SculleryMade’s Drunken Cured Salmon
Eggs Benny made with cured or smoked salmon and a proper, thick hollandaise sauce is probably my favourite of the five food groups! I once started a food blog, “Eggs Bennadicted” to share my hollandaise-slathered experiences, but never took that first step into the bloggosphere! I take wee notions to make it at home now and again and if I’ve a bit of time to organize myself, I’ll make it with home-cured salmon.
Cured Salmon is not particularly difficult to make, it just takes a few days to plan ahead and you can try it with just about any kind of spirit depending on what flavours you like most (and what’s left in your booze cupboard!). You’ll need just five simple ingredients to make your own; fresh salmon fillets, salt, sugar, spirits and patience – if you have all five, you’re in for a treat!
The salmon will take on any subtle flavours really easily so try to stay away from using strong flavours like Garlic in your cure. Get as creative as you like with more subtle flavours once you have your base of sugar, salt and alcohol set. You could try adding a small amount of spices and herbs to the mix. The three combinations I’ve shared below are:
Vodka and Earl Grey Tea
ShortCross Gin and cracked black pepper
RedBreast Whiskey and Ginger
The Earl Grey tea used was a blend from a Belfast Foodie Favourite, Linda from Arcadia Deli on the Lisburn Road. I called in a couple of weeks ago to pick up some Broighter Gold, Guanciale and Young Buck’s to make more Croquettas (I’m still working on that recipe and I’m not 100% happy to share it until I have one more go!) and I was almost out the door when Linda got chatting to me about Thompson’s tea’s. I could listen to Linda talk about food all day, she has such a great knowledge on local foods and is so passionate about the produce Arcadia deli stock’s. She opened up a couple of packets of Thompson’s tea to let me get a real sense of the flavours in each blend and the Earl Grey was the one that stood out to me. I wouldn’t be a fancy tea drinker at all (I think Earl Grey is fancy, maybe you don’t!), but I immediately thought of a few different recipe’s I’d like to try with this fragrant blend of leaves and flowers and the idea to try a vodka infused earl grey cured salmon sprang to mind! I hope you can get your hands on some to try at home yourself!
I have been a big fan of Rademon Estate’s ShortCross Gin since they launched Northern Ireland’s first craft-distilled gin last year. I use their Gin in recipes all the time, (salad dressings & fruit salads in particular, not just cocktail recipes!) because it never overpowers a dish and here it adds a lovely floral flavour to the cured salmon. The flavours from the Gin would be overpowered by adding too many other ingredients, so I just seasoned with a little cracked black pepper to give a spicy hit in every couple of bites!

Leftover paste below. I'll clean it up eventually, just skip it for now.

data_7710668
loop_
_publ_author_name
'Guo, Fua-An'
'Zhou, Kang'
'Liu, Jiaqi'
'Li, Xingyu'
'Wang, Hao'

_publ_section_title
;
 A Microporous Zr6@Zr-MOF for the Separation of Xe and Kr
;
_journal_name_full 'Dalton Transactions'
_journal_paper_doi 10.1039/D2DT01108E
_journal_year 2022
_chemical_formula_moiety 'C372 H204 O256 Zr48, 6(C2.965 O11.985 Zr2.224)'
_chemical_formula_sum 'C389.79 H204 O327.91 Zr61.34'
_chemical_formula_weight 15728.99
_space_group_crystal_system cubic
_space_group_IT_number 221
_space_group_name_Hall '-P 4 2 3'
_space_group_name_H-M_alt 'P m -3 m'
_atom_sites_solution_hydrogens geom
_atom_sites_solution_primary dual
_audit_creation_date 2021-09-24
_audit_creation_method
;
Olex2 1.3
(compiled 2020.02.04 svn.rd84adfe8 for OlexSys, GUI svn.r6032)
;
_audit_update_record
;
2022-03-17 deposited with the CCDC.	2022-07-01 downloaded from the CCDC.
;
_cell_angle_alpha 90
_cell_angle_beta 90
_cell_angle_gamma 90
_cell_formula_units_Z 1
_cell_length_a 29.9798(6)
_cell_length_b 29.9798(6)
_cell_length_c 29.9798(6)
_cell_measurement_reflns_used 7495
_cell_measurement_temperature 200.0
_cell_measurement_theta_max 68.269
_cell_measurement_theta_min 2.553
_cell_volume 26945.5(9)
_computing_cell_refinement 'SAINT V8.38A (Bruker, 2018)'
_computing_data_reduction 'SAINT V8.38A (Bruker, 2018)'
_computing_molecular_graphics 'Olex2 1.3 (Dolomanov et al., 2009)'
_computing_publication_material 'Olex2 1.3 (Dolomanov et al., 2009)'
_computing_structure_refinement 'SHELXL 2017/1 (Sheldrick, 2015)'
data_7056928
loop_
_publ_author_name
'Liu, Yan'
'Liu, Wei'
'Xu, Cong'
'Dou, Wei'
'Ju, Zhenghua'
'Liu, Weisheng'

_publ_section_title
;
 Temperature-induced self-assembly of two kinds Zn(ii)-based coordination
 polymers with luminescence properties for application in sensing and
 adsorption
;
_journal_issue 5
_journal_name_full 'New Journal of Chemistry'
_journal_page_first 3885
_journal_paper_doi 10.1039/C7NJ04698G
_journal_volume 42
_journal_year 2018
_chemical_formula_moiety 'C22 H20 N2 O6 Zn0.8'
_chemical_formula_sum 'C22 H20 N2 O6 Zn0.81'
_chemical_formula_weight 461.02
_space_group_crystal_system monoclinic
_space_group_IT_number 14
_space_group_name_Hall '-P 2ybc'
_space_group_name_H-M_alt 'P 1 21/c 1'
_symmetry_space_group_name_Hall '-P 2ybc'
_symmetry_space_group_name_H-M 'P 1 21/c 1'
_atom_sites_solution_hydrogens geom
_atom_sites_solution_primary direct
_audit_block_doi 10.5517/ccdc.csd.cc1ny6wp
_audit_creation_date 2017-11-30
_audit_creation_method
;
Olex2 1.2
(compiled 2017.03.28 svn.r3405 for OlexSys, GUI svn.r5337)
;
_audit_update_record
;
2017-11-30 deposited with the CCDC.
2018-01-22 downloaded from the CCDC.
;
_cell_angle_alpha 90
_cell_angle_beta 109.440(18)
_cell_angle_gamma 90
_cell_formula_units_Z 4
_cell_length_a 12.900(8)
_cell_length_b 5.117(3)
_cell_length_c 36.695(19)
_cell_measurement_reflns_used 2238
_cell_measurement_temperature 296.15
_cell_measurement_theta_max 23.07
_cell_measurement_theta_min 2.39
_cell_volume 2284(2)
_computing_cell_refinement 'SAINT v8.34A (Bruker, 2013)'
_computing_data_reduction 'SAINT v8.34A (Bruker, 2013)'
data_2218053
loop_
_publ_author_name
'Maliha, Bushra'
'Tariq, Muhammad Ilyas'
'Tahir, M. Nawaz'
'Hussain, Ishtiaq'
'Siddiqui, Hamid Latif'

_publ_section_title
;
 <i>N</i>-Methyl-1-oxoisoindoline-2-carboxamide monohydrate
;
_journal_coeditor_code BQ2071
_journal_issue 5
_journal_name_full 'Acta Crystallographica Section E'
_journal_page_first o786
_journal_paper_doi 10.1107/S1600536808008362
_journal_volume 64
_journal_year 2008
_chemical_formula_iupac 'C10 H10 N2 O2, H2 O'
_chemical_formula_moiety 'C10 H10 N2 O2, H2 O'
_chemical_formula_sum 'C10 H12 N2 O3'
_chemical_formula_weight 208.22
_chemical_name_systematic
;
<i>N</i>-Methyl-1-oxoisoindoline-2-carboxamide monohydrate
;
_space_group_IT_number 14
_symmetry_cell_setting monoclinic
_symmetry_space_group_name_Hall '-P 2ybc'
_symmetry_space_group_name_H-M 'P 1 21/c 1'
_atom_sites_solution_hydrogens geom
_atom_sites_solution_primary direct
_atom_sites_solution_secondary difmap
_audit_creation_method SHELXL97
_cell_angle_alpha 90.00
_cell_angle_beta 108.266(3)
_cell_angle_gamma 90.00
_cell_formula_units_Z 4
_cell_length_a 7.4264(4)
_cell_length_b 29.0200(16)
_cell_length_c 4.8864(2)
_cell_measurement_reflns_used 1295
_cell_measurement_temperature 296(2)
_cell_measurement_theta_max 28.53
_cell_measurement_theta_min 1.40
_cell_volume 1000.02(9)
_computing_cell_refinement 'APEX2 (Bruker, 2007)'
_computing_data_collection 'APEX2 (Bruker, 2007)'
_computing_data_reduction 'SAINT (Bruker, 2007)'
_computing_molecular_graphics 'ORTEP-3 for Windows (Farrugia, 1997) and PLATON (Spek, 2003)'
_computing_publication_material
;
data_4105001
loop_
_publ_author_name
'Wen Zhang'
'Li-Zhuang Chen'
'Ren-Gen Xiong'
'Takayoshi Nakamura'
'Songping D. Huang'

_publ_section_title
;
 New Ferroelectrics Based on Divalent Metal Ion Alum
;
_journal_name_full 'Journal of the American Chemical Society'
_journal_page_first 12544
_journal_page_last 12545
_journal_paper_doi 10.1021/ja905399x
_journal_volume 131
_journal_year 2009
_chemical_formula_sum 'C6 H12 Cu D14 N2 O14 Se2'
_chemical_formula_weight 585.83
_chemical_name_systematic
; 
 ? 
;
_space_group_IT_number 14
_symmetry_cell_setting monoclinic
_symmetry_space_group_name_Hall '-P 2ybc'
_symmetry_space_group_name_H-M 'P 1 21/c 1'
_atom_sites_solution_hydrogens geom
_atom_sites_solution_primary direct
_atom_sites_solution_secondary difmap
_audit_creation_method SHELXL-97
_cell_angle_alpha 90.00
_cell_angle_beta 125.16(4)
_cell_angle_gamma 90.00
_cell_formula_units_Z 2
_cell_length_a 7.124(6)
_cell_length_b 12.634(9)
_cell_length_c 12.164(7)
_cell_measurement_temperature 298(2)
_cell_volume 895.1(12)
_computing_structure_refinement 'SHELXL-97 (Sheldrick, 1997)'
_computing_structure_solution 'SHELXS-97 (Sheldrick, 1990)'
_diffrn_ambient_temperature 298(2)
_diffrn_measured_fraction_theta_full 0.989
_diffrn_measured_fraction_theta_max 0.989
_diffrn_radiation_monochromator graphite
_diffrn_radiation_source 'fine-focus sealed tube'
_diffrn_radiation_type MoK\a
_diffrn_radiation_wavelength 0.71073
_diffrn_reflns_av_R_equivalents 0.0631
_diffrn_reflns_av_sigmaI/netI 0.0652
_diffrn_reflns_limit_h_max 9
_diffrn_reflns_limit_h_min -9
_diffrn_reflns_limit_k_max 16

I love Irish Whiskey and I wanted to try a Ginger and Whiskey cure with a touch of lime and chilli – this third cure blend gives a “wetter” cured salmon and the acid in the lime leaves the Salmon with a pale white coating, but that’s the nature of having a more acidic cure so don’t worry if it stands out a little differently to the other two. This salmon is best enjoyed with a wee dram of the same Whiskey, because you’ve gone to all the effort – reward yourself!
SculleryMaid’s Drunken Cured Salmon
For each cure mix:
160g Fresh Salmon Fillets
30g light muscovado sugar (brown sugar or granulated white sugar are OK too)
30g sea salt flakes
Vodka Cure (150g Thompson’s Earl Grey Tea)
Whiskey & Ginger Cure (1tsp freshly grated ginger, 1 chopped chilli, grated rind and juice of 1/2 lime)
Shortcross Gin Cure (Freshly ground black pepper)
Preparation time: 5 minutes for each cure
Curing time: 24hr minimum
Calories per serving: 120 calories (each fillet serves 3 people)
Label three sealable sandwich bags for each of the cures.
Mix all of the dry ingredients for each cure in the individual cure bags.
Rinse clean each of the salmon fillets with cold water and remove any bones with tweasers.
Using a pastry brush, wash the salmon flesh with the alcohol then transfer the fillet into the bag of dry cure and cover the flesh completely with the cure.
Pour the remaining alcohol into the bag taking care not to wash any cure off the flesh.
Seal the bags and cure in a fridge for a minimum of 24 hours.
Before serving, rinse the cure off the salmon with cold water and holding a sharp kitchen knife at a 45degree angle, slice the salmon very thinly.
Don’t keep the cured salmon for longer than 48hrs after curing (that’s a total of 3 days from fresh). The freshly sliced salmon can be frozen and used within 24hrs after thawing.
We hope you try this in your kitchen and we would love to hear your feedback – don’t forget to share your recipes with us on Twitter, Instagram & Facebook.
SculleryMade is a Belfast blog sharing recipes using quality, locally sourced ingredients in cooking, brewing, baking and curing.
SculleryMade – Ormeau Rd, Belfast Contact: Caoimhe@scullery-made.com